Arbitrage – definition and meaning
Arbitrage is the simultaneous trading of currency, commodities, securities, or other financial instruments in different markets or derivative forms. The aim of arbitrage is to exploit the differing prices for the same asset. The arbitrageur buys in one market and simultaneously sells in another.
Financial instruments are monetary contracts between different entities which people can buy and sell.
The arbitrageur specifically sells where there is a marginal price differential. Consequently, arbitrageurs profit from a temporary difference.
The term has nothing to do with arbitration – a non-judicial process for the settlement of disputes.
Arbitrage is a full hedge, i.e. a risk-free transaction. In fact, arbitrageurs play a key role in maintaining liquidity and efficiency within markets.
BP shares sell both in the New York Stock Exchange (NYSE) and the London Stock Exchange (LSE). An Arbitrageur might simultaneously buy BP shares low in LSE and sell them high in NYSE. When the Arbitrageur performs these simultaneous actions, we call it arbitrage trade.
Arbitrage – Buying and selling simultaneously
Arbitrage is a sophisticated form of risk-free, non-speculative betting. It is risk-free because it involves transactions where prices and returns are definite and evident. The markets where the items are bought and sold simultaneously guarantee their prices.
Experts say that only in very exceptional situations, such as financial crises, is the activity not risk-free. In fact, in a financial crisis, arbitrage can lead to bankruptcy.
The term does not mean buying something in one market and selling it later in another for a greater price. The buying and selling must occur simultaneously. By buying and selling at the same time, the trader reduces market risk to a minimum.
With arbitrage, there is no time lapse between buying and selling. In fact, if there is even a tiny time lapse, it is not arbitrage.
This simultaneous buying and selling is only possible with securities and other financial products that can be traded electronically. In other words, human beings are too slow, so we have to use electronic machines.
Arbitrage – buy low and sell high
An arbitrage opportunity arises when you can instantaneously buy low and sell high.
A person who engages in this kind of trade is called an arbitrageur. Most arbitrageurs work either in a brokerage firm or a bank.
Imagine somebody is selling a dining set for $20 in Chicago while in Miami that set costs $40. If you buy the set in Chicago and sell it in Miami, you can make a $20 risk-free profit.
You make an instant profit because the higher price for a set in Miami guarantees it.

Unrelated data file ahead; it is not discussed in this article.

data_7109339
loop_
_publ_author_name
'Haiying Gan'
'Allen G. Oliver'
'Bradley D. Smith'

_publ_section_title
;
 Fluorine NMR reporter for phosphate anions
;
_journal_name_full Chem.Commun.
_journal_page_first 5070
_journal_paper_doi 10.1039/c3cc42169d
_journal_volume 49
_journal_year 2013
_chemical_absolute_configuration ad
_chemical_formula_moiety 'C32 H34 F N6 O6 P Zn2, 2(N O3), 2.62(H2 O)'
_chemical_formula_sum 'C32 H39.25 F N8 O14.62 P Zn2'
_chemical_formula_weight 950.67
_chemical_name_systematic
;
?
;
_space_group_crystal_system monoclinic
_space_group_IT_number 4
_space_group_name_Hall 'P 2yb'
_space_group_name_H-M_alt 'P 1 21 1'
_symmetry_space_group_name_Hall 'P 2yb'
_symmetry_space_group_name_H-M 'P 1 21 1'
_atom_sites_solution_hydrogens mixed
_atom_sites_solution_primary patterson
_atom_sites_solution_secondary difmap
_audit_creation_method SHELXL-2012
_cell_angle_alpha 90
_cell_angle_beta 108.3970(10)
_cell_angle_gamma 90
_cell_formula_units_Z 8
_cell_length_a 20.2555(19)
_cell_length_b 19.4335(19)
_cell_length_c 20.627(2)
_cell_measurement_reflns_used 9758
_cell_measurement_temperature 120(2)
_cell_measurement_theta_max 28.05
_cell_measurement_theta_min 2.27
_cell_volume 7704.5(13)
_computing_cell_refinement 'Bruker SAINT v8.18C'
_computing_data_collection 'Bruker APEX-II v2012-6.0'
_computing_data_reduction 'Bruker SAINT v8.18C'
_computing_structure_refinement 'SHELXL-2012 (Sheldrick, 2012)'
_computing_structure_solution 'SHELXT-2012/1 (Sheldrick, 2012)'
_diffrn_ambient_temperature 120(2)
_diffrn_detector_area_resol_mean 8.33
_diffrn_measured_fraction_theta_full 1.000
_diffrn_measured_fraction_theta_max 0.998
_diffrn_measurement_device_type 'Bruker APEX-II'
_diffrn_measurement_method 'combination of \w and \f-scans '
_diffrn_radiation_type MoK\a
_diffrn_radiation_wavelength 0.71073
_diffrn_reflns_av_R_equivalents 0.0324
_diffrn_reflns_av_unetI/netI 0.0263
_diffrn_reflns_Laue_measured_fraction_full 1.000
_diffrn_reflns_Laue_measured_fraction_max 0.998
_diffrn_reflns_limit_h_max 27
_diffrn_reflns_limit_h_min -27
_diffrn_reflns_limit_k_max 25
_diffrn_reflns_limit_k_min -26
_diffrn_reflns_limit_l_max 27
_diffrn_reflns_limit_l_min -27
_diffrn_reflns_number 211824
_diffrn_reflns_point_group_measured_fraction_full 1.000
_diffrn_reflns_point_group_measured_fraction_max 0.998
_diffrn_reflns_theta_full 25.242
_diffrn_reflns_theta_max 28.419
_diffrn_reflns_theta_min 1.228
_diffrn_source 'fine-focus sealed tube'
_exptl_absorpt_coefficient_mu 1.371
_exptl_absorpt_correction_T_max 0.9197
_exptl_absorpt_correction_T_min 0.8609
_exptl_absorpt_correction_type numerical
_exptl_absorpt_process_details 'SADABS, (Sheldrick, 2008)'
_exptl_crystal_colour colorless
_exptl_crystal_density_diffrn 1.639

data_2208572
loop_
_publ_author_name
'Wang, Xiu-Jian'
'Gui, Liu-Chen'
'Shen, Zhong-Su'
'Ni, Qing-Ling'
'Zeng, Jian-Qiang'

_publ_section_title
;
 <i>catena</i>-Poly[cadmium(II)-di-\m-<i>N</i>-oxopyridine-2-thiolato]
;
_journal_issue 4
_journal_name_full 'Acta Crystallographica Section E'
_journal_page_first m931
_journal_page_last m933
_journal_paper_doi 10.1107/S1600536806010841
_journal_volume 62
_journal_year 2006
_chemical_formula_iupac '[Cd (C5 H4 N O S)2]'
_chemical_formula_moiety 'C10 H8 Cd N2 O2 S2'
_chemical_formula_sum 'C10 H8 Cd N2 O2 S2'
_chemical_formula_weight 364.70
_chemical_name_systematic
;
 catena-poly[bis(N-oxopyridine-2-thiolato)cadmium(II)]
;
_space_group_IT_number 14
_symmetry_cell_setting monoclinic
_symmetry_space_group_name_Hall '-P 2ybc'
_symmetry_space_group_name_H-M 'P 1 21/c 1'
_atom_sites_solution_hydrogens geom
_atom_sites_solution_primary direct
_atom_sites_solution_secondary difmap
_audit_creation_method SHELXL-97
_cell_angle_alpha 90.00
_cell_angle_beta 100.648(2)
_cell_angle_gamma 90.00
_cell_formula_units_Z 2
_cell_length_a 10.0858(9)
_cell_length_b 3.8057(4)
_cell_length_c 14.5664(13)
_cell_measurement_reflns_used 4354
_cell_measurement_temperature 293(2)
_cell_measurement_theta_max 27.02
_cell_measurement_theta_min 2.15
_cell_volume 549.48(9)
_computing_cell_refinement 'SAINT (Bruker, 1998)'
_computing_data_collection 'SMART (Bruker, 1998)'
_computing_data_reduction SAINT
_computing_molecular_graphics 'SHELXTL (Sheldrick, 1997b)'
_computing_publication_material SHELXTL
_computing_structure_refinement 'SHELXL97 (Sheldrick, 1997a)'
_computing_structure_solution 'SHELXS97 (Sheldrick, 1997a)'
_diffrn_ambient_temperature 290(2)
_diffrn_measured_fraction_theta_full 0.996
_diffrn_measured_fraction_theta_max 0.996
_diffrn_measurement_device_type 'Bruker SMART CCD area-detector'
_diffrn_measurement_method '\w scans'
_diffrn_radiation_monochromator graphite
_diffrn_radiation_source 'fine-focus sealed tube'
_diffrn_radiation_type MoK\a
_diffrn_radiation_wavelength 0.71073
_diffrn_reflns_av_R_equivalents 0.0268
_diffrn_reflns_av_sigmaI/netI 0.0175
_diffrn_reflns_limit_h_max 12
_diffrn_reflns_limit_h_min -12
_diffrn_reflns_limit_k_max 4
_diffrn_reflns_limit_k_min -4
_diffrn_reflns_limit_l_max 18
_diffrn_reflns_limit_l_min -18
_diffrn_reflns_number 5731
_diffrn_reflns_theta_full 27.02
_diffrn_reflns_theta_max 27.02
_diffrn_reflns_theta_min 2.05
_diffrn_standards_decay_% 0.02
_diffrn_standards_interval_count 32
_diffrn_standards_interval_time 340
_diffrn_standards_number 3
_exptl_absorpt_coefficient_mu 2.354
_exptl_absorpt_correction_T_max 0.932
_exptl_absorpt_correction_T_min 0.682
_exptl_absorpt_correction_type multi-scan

In financial markets, traders frequently try to take advantage of arbitrage opportunities. A trader may, for example, buy a stock on a foreign exchange before they make adjustments for currency fluctuations. The stock on that foreign exchange is, therefore, selling below its real value.
Therefore, if traders buys abroad and sell at home, they will make a profit. In an arbitrage situation, the trader buys and sells the item at the same time.
Markets across the world are not 100% efficient. In fact, if markets were totally efficient there would be no arbitrageur. Inefficiency, no matter how seemingly insignificant, creates opportunities for the arbitrageur.
Traders need to make sure they can make a profit after paying for transaction costs.
If it costs $10 to transport that dinner set from Chicago to Miami, the trader still makes a profit. The trader’s margin before the cost of transport is $20.
According to BusinessDictionary.com, arbitrage is:
“Profiting from differences in prices or yields in different markets. ‘Arbitrageurs’ buy a commodity, currency, security or any other financial instrument in one place and immediately sell it at a higher price to a ready buyer at another place completing both ends of the transaction usually within a few seconds.”
Etymology of arbitrage
Etymology is the study of the origin of words. According to Etymonline.com, the word ‘arbitrage’ first appeared in the English language in the late fifteenth century, with the meaning ‘exercise of the function of an arbitrator’.
It came from Old French arbitrage ‘judgment, arbitration’, which came from Old French aritrer ‘to judge, arbitrate’, which originated from Late Latin arbitrari and arbiter.
In the sense of a trader making a profit from the price the differentials of the same product, it was first defined by Mathieu de la Porte first defined. Porte used the term in treatise ‘La science des négociants et teneurs de livres’ (Science Merchants and Bookkeepers) as a consideration of the differing exchange rates to recognize the most profitable places to issue and settle a bill of exchange.
Video – What is an Arbitrage?
This Investors Trading Academy video explains in simple terms what an arbitrage is.